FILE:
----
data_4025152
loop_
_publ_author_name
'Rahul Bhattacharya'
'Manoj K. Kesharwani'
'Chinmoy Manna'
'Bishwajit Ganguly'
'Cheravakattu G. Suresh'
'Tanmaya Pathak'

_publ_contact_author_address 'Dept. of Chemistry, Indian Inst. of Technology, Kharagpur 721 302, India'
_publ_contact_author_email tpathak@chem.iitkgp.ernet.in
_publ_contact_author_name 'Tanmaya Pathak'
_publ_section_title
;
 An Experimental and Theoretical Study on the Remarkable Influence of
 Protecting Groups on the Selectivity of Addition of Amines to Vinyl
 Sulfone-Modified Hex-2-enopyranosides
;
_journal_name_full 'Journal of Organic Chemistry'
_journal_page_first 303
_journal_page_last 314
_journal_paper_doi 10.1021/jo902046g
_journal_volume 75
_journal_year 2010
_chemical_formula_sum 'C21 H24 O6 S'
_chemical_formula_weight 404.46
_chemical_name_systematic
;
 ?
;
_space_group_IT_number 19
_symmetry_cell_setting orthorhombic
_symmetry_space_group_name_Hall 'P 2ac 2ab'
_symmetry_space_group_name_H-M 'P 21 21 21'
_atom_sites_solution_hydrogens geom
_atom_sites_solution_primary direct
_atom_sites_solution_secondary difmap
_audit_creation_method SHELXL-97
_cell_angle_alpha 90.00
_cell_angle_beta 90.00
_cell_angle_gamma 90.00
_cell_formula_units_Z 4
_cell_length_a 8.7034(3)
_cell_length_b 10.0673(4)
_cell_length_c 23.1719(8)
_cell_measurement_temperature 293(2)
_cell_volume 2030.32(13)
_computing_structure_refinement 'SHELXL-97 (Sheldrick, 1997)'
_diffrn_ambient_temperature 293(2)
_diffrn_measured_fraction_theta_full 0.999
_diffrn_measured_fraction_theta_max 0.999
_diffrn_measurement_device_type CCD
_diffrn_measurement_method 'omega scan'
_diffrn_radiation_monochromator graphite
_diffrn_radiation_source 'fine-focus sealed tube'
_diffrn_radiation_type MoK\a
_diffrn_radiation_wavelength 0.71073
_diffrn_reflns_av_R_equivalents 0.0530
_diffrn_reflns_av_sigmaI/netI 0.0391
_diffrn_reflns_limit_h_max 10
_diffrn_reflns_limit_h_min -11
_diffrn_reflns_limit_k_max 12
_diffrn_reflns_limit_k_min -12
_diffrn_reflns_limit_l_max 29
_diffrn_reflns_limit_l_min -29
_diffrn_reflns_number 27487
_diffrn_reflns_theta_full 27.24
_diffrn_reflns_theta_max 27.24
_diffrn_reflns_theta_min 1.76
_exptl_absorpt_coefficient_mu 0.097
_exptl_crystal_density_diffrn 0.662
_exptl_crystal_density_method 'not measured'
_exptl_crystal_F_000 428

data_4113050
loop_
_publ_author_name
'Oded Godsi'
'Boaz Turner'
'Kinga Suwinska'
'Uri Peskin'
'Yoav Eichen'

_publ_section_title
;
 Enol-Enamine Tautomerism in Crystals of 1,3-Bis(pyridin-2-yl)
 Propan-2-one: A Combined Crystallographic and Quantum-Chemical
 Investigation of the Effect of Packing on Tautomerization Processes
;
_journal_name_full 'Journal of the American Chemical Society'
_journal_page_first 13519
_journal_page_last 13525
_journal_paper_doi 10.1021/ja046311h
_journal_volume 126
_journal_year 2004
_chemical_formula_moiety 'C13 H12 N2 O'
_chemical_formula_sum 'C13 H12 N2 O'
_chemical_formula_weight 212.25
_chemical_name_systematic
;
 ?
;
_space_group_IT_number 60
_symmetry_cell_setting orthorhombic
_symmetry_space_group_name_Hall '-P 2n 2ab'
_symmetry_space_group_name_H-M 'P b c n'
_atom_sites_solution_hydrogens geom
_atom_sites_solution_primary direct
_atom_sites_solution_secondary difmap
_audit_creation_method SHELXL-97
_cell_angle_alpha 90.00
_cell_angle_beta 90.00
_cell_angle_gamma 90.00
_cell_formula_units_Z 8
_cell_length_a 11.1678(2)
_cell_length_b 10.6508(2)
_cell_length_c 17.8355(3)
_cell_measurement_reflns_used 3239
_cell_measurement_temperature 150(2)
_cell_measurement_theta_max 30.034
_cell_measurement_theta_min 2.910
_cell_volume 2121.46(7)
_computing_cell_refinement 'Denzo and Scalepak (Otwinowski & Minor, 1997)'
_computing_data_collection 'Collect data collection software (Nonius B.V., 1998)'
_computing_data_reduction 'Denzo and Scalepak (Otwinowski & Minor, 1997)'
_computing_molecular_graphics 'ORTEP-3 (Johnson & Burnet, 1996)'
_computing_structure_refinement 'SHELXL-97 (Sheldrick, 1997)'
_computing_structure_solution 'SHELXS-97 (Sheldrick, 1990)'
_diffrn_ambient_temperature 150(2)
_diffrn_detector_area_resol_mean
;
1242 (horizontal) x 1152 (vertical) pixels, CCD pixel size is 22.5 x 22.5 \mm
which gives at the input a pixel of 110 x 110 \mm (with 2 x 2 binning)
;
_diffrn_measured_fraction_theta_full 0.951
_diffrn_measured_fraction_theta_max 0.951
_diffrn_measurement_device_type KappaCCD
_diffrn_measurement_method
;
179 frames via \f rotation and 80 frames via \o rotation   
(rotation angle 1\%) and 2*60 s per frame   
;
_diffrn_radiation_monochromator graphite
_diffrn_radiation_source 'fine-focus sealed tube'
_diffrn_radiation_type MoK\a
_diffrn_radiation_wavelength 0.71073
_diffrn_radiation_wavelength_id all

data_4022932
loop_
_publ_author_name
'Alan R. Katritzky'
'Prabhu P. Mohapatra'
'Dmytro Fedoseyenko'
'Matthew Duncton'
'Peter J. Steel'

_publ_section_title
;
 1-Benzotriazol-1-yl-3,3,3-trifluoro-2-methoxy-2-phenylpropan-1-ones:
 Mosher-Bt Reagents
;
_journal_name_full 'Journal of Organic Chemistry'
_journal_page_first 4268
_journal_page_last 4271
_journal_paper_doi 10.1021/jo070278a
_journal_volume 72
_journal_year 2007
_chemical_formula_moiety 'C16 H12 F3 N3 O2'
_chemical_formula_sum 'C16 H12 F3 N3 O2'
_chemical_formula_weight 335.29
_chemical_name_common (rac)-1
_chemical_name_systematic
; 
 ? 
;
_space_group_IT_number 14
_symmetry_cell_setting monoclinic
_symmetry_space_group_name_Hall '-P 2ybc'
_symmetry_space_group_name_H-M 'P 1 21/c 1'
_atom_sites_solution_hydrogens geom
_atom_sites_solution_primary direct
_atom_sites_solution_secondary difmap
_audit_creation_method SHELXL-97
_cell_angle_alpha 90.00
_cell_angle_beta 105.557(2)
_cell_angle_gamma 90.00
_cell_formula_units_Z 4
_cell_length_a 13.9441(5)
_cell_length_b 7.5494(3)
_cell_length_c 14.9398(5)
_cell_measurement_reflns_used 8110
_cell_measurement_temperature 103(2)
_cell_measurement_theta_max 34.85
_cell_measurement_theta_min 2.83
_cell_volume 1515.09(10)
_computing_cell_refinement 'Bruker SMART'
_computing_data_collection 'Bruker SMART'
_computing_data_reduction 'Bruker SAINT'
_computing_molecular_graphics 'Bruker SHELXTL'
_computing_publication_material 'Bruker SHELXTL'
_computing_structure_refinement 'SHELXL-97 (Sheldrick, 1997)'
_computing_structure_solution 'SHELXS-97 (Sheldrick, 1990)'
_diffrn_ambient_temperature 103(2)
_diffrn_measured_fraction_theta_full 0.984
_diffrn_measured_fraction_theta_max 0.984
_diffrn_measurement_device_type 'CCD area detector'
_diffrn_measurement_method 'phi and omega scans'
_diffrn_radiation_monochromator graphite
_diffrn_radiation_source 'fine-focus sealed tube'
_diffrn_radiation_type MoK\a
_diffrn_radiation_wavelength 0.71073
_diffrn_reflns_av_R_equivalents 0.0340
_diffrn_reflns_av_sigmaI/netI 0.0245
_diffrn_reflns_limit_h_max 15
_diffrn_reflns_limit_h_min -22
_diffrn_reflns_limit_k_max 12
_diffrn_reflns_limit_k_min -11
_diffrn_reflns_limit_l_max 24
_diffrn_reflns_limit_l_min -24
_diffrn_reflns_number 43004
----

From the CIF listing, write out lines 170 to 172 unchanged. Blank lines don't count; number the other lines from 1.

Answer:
; 
 ? 
;